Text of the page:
Actually, that is one of the worries that is being whispered around the Electric Auto Association. Electric Auto Association members who have converted their own electric vehicles know for a fact that the motors last much longer than internal combustion engines, lead-acid batteries need to be replaced about once every five years, and as for the car body… it just depends. I know someone who has taken an electric motor through three different car bodies. The worry with production models is that the auto manufacturers may have planned obsolescence into their vehicles to break down in five years or less. That’s also why Electric Auto Association members think it took so long for auto manufacturers to release their vehicles: they were busy thinking of ways to make them break down after five years so that they could sell people another one.
I took an upper division transportation economics class at UC Davis (ECN 145) shortly before commercially produced electric vehicles hit the market, and the professor agreed with me when I asked him if that could be the case. He said that auto manufacturers are not only competing with each other, they are competing with their past selves as well. That’s why they stop producing replacement parts for their older models, change the look of the car, make them with new parts that are not the same size as the older parts, and other ridiculous things like that. It’s a money game. So, although electric vehicles have the ability to last a long time, I wouldn’t trust the big auto manufacturers.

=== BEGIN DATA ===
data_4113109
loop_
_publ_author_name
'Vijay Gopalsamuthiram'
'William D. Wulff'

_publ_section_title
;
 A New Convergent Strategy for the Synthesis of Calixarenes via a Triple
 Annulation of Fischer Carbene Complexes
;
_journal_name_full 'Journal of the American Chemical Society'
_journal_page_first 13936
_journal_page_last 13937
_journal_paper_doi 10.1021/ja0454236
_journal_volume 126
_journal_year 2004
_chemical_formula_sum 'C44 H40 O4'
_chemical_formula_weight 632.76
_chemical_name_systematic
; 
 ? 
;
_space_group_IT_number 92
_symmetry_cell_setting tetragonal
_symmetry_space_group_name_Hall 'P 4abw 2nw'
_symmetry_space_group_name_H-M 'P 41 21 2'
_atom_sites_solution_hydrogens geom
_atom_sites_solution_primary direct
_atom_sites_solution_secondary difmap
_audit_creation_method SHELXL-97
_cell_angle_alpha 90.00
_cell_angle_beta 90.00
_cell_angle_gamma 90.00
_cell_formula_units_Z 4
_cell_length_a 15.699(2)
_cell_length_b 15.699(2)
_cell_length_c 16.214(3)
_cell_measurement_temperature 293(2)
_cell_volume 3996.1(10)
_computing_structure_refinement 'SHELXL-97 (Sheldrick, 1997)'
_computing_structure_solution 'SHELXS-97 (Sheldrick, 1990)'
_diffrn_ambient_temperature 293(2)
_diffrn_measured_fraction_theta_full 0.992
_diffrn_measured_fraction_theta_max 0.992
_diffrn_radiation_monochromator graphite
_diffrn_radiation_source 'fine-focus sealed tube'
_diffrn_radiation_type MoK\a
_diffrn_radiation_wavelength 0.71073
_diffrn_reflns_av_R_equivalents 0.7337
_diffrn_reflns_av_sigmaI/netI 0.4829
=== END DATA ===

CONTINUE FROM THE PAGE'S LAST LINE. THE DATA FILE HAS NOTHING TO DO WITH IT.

On the road, the Chevy Volt can run about 35 miles on a fully charged battery before switching to gas for about another 375. The warranty for the car currently is 8 years and 100,000 miles. One of the issues with the car is if the battery fails. Obviously, how you take care of your car and what environmenta conditions it is exposed to will determine how long it will last. GM expects the car battery to last about 10 years. Batteries can be replaced but it is expected to be very costly. GM is currently working on ways to reuse Volt batteries from their cars at end of life, as well as ways to extend the life and capacity of their car batteries. GM claims they are on the verge of new technology that could double the battery capacity and save large sums of money.
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